Dictionary Limitations Problem

Recently I have a problem with dictionaries. Often I want to say things in Japanese and also know a bit of vocabulary to express it but not enough to really say what I want in correct Japanese.

An example would be that there is a smell in the air and I would want to ask someone if they smell it and talk about our sense of smell etc. So the words I know are 匂う for example and 匂い and 臭い and then there are all kind of connotations for each I get wrong and I completely fail to translate the aspect of being able or not to smell something. This is just one of like hundred examples that occur every day and if I ask my husband in English he can’t give any answer except 難しい and claims there is no translation for it in Japanese like always.

I have the feeling that a dictionary can only teach you a language to a certain point and I should have long time ago learned phrases rather than words. But where do you get the phrases? Just living in Japan and immerse myself seems to have failed to teach me simple expressions like “I can smell better now than before” or something. And JLPT is no help there at all. Are there some resources for common expressions or how do you all really create output? I have absolutely no clue on how to find an answer for the above question.


For the specific thing, to me it sounds like you want to talk about 嗅覚 (sense of smell) more than 匂う, which is an intransitive verb where the scent is the subject.

But I see Vanilla responding, so that will be more general advice about input.




I mean it’ll come as no surprise that I get my phrases from books and visual novels mainly. I think just wanting to say something and then looking out for it in your input is really just key since its very easy to input something but still lack the ability to recall it.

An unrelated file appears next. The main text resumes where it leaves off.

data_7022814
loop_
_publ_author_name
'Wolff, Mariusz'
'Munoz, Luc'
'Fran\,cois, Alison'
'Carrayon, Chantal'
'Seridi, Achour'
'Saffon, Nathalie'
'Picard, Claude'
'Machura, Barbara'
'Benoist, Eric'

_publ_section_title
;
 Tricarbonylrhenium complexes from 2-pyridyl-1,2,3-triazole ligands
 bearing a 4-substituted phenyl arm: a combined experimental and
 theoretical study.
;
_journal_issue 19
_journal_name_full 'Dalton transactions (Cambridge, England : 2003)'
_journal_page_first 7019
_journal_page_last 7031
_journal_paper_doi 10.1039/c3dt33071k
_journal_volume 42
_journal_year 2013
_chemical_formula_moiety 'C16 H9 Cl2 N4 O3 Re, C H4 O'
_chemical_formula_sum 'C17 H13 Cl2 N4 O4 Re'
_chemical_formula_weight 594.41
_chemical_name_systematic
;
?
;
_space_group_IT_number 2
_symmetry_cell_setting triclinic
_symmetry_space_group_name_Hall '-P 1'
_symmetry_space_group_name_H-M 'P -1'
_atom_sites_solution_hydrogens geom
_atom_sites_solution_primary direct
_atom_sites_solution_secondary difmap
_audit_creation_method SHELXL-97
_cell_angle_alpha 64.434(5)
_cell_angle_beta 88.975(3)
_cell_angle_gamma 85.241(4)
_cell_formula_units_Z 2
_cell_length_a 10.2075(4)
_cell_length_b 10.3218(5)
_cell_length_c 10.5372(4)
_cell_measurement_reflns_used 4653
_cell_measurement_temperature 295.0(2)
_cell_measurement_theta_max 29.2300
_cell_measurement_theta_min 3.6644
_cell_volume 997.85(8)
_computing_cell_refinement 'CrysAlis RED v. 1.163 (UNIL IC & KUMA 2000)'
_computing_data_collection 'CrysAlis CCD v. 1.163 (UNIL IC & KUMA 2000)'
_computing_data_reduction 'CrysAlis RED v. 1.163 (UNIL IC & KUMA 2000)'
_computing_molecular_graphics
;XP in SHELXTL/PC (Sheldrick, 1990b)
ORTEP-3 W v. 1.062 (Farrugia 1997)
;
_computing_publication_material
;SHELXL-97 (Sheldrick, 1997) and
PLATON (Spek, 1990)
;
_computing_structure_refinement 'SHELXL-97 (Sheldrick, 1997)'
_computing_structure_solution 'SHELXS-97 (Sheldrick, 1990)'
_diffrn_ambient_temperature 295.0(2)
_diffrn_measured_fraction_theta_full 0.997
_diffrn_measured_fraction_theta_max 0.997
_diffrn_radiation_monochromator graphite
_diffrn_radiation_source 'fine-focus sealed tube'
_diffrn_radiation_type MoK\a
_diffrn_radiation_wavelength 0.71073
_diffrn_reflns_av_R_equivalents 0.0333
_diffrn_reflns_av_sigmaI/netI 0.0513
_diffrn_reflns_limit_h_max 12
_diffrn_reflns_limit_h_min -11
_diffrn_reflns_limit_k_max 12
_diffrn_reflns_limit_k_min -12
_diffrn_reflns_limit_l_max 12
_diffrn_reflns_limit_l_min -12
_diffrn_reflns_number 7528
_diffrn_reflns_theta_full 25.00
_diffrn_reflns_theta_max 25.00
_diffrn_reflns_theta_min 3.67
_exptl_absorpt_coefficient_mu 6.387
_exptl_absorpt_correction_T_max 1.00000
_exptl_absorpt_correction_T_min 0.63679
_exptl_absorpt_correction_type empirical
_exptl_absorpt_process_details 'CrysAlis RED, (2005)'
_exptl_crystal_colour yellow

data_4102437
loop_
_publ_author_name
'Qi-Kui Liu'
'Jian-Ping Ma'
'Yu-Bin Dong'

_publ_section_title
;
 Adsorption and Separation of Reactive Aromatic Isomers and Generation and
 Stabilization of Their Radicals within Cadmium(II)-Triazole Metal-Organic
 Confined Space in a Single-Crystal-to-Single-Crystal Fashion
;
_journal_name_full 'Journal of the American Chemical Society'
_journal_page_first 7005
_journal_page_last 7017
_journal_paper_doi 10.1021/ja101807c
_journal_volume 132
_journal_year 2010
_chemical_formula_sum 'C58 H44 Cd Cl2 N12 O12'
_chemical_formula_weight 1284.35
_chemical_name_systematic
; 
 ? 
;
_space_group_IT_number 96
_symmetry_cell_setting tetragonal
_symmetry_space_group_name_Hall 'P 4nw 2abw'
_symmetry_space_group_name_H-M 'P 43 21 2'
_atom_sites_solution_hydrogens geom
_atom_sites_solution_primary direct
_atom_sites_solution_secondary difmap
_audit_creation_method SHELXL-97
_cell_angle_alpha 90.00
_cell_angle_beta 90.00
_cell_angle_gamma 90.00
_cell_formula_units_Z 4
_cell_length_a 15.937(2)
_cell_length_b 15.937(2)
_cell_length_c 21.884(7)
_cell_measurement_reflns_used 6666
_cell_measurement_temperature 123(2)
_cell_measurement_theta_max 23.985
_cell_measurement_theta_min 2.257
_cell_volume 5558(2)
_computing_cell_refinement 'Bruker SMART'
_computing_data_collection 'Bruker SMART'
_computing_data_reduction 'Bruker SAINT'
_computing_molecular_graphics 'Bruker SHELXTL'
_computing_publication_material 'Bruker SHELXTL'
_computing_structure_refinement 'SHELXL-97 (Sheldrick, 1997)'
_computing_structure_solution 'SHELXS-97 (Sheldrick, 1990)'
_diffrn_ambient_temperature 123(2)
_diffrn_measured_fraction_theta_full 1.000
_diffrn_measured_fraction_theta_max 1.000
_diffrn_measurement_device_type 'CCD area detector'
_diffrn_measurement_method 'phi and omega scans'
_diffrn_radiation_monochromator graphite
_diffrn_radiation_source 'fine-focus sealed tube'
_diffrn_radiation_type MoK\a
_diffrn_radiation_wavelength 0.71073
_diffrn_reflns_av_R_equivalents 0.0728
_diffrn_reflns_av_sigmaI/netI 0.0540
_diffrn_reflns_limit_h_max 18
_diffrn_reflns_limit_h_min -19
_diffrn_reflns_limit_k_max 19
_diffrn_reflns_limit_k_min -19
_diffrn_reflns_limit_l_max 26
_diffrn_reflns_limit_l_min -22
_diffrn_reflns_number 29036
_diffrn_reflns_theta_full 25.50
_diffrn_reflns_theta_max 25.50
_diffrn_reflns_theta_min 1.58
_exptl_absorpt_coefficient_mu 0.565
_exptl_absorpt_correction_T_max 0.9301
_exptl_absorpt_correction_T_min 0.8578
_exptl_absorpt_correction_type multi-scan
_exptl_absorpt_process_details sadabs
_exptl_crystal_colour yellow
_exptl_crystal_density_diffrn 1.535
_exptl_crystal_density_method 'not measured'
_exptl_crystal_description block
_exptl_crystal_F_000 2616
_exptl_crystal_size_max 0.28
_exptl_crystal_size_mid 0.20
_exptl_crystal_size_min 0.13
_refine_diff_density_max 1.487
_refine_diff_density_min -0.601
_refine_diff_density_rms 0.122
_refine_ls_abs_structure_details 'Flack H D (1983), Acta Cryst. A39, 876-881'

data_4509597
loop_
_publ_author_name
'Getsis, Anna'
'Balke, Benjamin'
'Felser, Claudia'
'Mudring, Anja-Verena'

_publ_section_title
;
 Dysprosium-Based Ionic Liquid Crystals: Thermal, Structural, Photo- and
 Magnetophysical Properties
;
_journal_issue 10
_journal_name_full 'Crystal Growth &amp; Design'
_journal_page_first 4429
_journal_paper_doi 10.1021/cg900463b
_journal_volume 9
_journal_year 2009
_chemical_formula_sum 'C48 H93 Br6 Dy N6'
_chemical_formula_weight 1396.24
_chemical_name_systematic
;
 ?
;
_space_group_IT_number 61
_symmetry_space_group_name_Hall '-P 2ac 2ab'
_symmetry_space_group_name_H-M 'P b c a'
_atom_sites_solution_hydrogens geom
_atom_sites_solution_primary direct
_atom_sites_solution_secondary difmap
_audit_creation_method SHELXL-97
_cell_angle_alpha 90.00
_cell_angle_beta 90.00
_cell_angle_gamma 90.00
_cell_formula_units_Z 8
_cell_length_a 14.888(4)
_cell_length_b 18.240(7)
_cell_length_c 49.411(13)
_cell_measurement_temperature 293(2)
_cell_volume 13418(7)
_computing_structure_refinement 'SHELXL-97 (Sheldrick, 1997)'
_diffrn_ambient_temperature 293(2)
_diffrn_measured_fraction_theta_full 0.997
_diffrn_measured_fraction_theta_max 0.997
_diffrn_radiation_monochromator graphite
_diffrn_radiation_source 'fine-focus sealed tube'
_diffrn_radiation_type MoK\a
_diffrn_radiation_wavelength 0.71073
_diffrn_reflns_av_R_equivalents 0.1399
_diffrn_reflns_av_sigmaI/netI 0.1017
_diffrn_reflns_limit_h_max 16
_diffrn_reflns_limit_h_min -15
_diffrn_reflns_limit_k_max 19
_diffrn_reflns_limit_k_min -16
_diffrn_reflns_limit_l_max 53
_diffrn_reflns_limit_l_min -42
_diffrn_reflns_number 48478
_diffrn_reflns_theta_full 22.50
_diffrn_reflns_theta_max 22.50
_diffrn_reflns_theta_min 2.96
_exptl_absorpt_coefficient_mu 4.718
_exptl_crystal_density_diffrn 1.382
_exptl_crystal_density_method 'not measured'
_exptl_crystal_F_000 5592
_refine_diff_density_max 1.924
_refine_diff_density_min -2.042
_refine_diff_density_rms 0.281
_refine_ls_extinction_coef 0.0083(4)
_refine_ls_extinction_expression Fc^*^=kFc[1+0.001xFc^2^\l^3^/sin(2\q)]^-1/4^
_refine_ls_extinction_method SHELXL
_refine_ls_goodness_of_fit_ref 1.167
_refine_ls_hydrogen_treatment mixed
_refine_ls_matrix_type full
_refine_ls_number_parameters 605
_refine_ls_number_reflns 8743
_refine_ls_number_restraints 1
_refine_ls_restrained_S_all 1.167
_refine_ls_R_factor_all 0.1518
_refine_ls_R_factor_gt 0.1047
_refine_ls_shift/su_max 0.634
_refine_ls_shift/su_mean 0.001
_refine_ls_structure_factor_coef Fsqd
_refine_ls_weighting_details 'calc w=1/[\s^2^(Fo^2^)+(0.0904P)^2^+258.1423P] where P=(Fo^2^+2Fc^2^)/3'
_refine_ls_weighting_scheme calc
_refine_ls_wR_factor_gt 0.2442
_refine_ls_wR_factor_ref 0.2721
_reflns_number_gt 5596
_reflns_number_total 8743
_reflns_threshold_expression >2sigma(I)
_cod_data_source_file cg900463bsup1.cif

Although, I think that those phrases aren’t very simple. I mean, its simple I guess, but they’re not common enough to where you would be hearing them all the time. Like if you wanted to know how to say the smell thing, reading stuff on covid may be a good idea since you know thats a symptom right? At least, thats what I would do. In that sense you would get targeted input, I guess you could say. Usually thats what I do when I need to think of how to say something but I cant find it by searching my books. I just look up an article about something that I think will contain it and look for their phrasing.

Im pretty sure its 嗅覚が戻った by the way. Or 少し could be inserted if you mean its just partially back. And when you cant smell maybe use like 匂いが分からない or something. Again though, I would look at like covid articles or an article about the exact cause of your loss or return of smell. Having fast reading and scanning ability speeds it up of course, but even if you cant scan fast I think thats the best bet. Asking a native too, obv. But in this case I would just google like コロナ 嗅覚 or something. maybe コロナ 症状 if you didnt even know 嗅覚


I’m having flashbacks to not being able to figure out whether to use 嗅覚 or 臭覚. :sob:


The Wikipedia article about Covid-19 uses 嗅覚 a bunch and doesn’t use 臭覚 at all, but it’s possible regular folks are different.


Being precise on grammar surely helps, thank you :joy:

Thank you. How do you search your books? Are they digital? Looking up an article sounds like the best idea. That would mean in order to improve the conversational skills it would be necessary to make output training about topics I would want to talk about it seems. So far I was hesitant to write a diary or something the like because I had the feeling that output solidifies my mistakes rather than improving anything, could be an excuse…
But now I think it could work to choose a topic, like smell, and try to write some ideas about it (whatever) using phrases from articles etc. Someone would have to check it though, I think my husband wouldn’t do it.

Thinking about it, for a bit more serious English translations I used Linguee, maybe that could also help with Japanese. I haven’t read about someone using it here in the forum.

Btw this question is totally not Covid related. Just general smell abilities so maybe 嗅覚 might be too technical. That’s where the nuances become difficult to judge for me.

1 Like

Last time I looked into it I concluded that using 嗅覚 would be better because the Japanese version of Sense of smell - Wikipedia leads to 嗅覚 - Wikipedia. It also says the following, which is pretty clear cut: